New Jersey Democrats have missed another opportunity to lead with vision. Instead, it appears they have knuckled under to the Governor yet again. In fact, their current proposals to fund the Transportation Trust Fund with an accompanying phase out the estate tax does absolutely nothing to inspire confidence that our Democrats are ready to lead this state in 2018.
Here is what we are faced with this week: Democratic leaders have been outplayed by the Governor yet again or they actually believe tax fairness is achieved by raising the gas tax while cutting the estate tax. Either way we are in deep trouble if this is the best our leaders have to offer. But it is possible that both are true – which an even darker cloud over our party’s elected officials.
We have known about the TTF funding crisis for well over a year. In fact, last year when then Commissioner Fox testified in Legislative budget hearings, he sounded the alarm. Democrats failed to put forth a proposal last year, kicking the can down the road, scared of tackling a tax increase close to their election.
Clearly the ball was in the Democrat’s court to define the agenda and initiate the proposals. This was a chance to lead – to set the agenda and define the narrative.
So last week, Democrats act. They put forth not one, but two proposals to fund the TTF. Both proposals phase out of the estate tax giving the Governor the tax fairness he demanded. By refusing to come to consensus before releasing competing proposals, and doing so weeks before the budget is due, Senate and Assembly Democratic fueled the Governor’s narrative that they are more the problem than the solution. Hardly a show of strength.
They have played right into Christie’s hands. And even with the delay, the Democrats have not done the work to build support for an admittedly hard sell of a gas tax. Within hours of these dueling proposals, NJ Citizen Action and NJ Working Families started mounting campaigns against both proposals.
Strategically it is hard to see how this was well played by the Democrats.
But it gets worse because Democrats are now named sponsors on legislation to phase out the estate tax during another budget cycle when we are shortchanging education funding, property tax rebates, scrambling to fund pensions, and so much more.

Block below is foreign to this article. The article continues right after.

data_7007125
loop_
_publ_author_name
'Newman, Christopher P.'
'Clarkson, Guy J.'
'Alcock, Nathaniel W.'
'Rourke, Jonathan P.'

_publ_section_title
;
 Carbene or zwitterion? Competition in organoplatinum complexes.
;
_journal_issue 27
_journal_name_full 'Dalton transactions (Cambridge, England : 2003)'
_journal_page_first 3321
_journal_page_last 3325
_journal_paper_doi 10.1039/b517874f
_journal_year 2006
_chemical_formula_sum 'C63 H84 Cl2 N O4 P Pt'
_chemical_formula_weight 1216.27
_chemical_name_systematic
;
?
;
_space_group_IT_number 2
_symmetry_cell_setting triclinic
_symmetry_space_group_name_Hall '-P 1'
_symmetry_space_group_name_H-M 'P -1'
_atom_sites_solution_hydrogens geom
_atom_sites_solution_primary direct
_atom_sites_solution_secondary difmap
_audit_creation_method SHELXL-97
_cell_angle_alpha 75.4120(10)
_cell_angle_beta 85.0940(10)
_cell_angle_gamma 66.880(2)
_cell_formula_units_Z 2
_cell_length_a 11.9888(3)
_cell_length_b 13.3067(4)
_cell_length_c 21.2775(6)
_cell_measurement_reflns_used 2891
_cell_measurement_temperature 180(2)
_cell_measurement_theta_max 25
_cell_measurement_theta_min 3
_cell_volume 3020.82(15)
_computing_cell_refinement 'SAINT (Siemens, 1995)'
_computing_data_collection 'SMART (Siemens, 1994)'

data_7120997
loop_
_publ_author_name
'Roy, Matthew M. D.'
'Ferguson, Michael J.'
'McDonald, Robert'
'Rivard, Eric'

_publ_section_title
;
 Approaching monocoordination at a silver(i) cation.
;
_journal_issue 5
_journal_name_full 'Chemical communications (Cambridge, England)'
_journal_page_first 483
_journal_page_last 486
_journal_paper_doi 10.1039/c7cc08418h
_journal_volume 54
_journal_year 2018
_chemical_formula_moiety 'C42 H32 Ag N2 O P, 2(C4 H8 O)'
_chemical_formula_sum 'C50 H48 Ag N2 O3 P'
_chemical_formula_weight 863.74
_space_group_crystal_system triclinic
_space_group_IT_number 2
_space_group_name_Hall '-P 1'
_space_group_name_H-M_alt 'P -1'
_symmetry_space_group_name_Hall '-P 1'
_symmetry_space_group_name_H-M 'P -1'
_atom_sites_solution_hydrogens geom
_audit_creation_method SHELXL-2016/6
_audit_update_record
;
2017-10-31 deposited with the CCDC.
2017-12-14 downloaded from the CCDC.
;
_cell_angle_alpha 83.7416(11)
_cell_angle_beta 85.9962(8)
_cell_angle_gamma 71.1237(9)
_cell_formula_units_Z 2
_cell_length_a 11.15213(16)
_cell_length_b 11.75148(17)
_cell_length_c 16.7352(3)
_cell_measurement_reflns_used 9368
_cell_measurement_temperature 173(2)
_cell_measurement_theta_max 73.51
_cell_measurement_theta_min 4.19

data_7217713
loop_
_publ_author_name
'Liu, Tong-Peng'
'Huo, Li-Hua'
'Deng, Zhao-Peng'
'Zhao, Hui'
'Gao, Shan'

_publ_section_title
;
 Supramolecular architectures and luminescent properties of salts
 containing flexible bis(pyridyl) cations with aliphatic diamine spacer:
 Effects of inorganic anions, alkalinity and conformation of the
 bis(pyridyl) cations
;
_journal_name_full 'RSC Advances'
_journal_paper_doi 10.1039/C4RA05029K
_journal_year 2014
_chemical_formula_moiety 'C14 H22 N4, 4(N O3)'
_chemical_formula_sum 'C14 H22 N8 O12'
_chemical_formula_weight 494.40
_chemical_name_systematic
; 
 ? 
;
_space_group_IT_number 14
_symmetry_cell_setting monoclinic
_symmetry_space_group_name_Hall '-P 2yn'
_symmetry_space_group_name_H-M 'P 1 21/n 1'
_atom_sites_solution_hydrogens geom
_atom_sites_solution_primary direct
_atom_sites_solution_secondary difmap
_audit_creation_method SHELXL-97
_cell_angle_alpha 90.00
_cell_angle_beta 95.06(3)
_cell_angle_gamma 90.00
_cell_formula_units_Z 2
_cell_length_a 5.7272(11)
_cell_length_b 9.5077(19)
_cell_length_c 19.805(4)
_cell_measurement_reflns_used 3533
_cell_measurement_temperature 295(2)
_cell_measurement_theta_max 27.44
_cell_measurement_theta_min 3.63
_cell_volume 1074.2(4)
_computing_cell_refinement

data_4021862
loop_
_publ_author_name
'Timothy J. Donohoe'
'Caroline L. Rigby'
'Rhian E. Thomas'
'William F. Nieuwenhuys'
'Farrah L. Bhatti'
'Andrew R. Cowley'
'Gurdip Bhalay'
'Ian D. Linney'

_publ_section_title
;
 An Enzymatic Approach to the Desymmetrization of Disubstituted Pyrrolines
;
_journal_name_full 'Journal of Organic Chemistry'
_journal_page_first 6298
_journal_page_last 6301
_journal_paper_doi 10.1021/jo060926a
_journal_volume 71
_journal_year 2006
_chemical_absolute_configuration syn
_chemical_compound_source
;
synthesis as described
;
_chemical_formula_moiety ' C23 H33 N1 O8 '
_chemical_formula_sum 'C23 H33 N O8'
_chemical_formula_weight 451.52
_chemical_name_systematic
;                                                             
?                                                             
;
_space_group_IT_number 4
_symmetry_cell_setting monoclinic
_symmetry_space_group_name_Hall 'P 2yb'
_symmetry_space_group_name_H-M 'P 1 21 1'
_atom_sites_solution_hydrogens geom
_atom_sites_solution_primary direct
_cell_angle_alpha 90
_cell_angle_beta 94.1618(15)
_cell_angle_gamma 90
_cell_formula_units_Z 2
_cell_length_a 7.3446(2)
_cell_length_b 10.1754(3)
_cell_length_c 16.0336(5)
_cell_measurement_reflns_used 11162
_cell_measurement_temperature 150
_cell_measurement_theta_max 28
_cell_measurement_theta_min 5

The estate tax unquestionably applies to the most privileged of New Jersey residents. New Jersey Policy Perspective estimates 4% of New Jersey households are candidates for the estate tax. It is another give away to New Jersey’s wealthiest residents and not even remotely anything that could be considered tax fairness.
The Democrats have capitulated or concurred with the Governor on this warped version of tax fairness. Either way, we should not be cornered into accepting this as the best we can do in the little time we have left to fund the almost broke TTF. The public did not wait until the last minute, kowtow to the Governor and propose two versions of a solution. Now we should not be forced to pay the bill for the abdication of good leadership.
If we acquiesce, we are giving a free pass to elected Democrats on these critical issues. We cannot allow them conflate tax breaks for the rich with tax fairness and we cannot, after 6 years of demonstrated failures, allow them to negotiate with a Governor who does not keep his word.
It is way past time that the Democrats put forth an intelligent proposal to increase the gas tax, with tax credits for those who rely on driving for work and an increase of the EITC, in order to minimize the regressive impact of the tax. Force the Governor to defend the onerous position of cutting the estate tax as a form of tax fairness.
But we have to demand that our Democratic leaders do the right thing now because apparently they are not naturally inclined to do it on their own.